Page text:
Christians generally have been willing to affirm the truthfulness of both Original Sin and Explicit Faith while at the same time recognizing that we have not been able to successfully explicate all the implications or resolve all the scandalous dilemmas that arise. I suggest that the theological problems with the GAE model concerning Original Sin and Explicit Faith are similar to those historically associated with the existence of Antipodes. The problems are not identical, but they are close enough to be placed in the same orbit.

We’ve Been Here Before

The early Church handled the problem of Antipodes by simply denying their existence. This is not because they believed the earth was flat. By and large, the early Church Fathers had little trouble with belief in a spherical earth. There were some, such as Lactantius and Cosmas, who rejected the notion that the earth was round.4 But they appear to have been in the minority. Most seem to have agreed with Augustine, who affirmed that the earth is a globe. This is not all that surprising, since the Ptolemaic cosmology was the reigning paradigm of that day. Ptolemy’s model presents the heavens as concentric rings revolving around a spherical earth. No, what the early Fathers uniformly rejected was the notion that people lived on the other side of the earth. Why was there such opposition to Antipodes? Two reasons: first, at that time their existence could be legitimately viewed as an open question. The Church Fathers, with few exceptions, considered the question to be unanswerable and therefore they dismissed it as irrelevant. But the second and more important reason was that to admit their existence was to open a theological can of worms.

From Augustine to Columbus

In Book 16 of his The City of God, Augustine addresses the issue directly: “As to the nonsense about there being Antipodes, that is to say, men living on the far side of the earth, where the sun rises when it sets for us, men who have their feet facing ours when they walk—that is utterly incredible.”5 He argues that, though the earth is round, it is impossible that people live on the far side of it. He explains that “first, our Scriptures never deceive us” and “second, it is utterly absurd to say that any men from this side of the world could sail across the immense tract of the ocean, reach the far side, and the people it with men sprung from the single father of all mankind.”6 Note that Augustine’s objection is primarily theological, based on his conviction that Adam is the sole progenitor of the human race.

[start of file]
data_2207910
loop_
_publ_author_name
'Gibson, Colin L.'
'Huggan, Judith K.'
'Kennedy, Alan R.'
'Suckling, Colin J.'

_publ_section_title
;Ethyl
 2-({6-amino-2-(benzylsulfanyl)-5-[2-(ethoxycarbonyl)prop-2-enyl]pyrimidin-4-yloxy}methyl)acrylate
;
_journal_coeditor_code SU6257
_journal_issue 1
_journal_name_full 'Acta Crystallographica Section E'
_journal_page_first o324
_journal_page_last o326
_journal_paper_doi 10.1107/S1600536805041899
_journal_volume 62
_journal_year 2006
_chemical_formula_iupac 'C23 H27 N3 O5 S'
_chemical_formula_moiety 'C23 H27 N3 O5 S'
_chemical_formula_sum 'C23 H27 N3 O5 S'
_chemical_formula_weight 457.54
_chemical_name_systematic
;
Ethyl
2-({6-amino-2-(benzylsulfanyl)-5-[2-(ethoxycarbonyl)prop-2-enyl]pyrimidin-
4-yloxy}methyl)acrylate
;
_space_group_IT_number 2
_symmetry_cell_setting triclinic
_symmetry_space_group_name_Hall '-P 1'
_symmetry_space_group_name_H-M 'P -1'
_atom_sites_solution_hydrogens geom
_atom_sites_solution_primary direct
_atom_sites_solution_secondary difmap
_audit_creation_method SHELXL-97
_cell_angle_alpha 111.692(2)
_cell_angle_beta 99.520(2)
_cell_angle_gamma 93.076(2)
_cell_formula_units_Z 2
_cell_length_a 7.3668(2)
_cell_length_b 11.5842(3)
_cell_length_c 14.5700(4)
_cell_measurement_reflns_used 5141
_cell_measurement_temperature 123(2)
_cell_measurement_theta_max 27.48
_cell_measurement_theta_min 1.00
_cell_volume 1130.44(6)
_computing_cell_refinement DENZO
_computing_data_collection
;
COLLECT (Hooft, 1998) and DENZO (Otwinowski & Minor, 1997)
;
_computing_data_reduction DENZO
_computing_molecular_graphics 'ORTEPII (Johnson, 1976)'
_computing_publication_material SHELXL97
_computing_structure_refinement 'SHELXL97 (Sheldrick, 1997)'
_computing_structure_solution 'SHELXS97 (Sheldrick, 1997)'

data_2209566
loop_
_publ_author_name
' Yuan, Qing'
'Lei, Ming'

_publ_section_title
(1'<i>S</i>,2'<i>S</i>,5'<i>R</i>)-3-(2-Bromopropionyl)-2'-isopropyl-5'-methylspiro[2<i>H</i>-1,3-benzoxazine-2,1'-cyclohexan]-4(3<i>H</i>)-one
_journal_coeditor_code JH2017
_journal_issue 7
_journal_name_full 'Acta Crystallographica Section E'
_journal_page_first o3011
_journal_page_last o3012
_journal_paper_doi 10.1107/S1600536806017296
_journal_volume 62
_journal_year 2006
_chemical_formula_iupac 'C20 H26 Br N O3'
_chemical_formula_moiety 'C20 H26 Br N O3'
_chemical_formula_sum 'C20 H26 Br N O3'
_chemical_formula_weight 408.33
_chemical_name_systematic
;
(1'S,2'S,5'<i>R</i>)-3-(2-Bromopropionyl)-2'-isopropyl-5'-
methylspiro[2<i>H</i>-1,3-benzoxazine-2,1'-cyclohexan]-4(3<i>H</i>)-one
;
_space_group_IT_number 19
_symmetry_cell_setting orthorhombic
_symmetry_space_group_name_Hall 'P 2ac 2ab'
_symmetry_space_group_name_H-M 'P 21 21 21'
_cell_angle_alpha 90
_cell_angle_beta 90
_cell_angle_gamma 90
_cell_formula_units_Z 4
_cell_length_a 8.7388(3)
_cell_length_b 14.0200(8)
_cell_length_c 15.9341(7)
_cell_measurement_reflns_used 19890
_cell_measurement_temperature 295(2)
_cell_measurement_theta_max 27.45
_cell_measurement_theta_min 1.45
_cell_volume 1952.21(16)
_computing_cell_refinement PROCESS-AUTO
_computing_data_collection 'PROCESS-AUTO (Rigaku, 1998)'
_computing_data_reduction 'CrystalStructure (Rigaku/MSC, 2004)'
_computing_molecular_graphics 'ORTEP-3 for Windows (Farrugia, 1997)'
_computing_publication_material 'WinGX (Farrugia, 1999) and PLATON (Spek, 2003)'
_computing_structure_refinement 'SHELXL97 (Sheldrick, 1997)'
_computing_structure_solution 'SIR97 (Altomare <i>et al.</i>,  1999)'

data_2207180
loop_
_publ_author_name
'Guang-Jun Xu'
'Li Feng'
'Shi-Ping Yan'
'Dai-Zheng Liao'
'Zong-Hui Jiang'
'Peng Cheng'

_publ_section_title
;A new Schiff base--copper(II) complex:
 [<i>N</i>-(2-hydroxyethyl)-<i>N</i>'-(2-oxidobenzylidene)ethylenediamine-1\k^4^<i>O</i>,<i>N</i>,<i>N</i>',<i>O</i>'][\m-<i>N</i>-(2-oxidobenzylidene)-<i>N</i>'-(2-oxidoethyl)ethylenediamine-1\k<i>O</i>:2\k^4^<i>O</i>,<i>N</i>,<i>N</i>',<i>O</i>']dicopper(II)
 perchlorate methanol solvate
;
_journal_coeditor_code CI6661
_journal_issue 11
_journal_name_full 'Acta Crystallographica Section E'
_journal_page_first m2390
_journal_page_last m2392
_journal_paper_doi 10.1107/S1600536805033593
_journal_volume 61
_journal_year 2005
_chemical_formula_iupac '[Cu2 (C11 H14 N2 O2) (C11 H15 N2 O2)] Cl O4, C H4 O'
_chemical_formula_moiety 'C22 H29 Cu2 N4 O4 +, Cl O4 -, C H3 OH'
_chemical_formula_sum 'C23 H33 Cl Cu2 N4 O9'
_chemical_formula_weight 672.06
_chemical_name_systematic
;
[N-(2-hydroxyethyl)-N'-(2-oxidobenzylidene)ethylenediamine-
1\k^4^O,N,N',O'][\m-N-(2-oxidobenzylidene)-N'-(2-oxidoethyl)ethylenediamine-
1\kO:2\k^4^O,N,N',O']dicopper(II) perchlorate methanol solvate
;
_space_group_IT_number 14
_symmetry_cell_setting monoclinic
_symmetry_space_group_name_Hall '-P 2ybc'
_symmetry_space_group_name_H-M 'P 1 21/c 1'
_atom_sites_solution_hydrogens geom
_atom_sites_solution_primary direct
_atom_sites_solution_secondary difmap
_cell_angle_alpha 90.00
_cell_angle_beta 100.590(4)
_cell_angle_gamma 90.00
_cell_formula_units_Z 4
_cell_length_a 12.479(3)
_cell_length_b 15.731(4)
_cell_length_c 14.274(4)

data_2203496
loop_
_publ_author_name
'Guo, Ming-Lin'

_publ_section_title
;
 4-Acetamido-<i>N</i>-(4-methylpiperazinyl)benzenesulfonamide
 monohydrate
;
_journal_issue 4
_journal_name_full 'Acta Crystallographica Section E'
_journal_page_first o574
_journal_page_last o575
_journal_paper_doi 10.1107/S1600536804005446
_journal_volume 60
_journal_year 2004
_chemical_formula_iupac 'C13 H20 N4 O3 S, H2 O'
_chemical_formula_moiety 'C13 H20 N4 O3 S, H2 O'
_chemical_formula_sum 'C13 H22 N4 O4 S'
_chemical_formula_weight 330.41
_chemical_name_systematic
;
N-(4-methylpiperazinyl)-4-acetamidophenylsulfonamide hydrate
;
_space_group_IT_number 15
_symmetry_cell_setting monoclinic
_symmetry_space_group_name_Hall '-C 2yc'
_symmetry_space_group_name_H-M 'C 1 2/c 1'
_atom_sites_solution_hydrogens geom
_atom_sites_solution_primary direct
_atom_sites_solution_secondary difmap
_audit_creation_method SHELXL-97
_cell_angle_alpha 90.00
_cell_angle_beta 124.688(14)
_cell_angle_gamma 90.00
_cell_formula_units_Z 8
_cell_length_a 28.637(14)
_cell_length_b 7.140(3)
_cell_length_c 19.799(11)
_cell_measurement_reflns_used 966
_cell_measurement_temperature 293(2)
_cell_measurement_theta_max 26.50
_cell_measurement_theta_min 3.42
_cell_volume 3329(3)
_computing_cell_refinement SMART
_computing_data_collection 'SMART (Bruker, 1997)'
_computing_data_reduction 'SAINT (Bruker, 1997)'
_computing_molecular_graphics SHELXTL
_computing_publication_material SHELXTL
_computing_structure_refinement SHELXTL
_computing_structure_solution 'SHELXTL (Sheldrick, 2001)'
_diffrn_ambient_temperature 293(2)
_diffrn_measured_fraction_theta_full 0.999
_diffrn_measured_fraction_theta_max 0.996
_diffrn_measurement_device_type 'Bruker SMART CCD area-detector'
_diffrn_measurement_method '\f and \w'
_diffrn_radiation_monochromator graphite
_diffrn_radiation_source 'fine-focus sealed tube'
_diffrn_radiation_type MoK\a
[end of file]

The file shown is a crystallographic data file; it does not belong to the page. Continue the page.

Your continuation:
Medieval and Renaissance scholars almost unanimously agreed with Augustine: the world is round but Antipodes don’t exist. This viewpoint can be found from Isidore of Seville’s encyclopedia to the writings of Thomas Aquinas.7 In his Disputed Questions on Truth, Thomas Aquinas develops a thought experiment to address the question of the fate of the unevangelized.8 He affirms the necessity of Explicit Faith, but he also considers the unevangelized to be inculpable for their ignorance. He makes clear that he doesn’t really believe that there are any unreached people left to evangelize. Aquinas was convinced that the whole world had at least heard about Jesus. In fact, both Augustine and Aquinas pointed to the universal acceptance of the Gospel as evidence of its truthfulness.9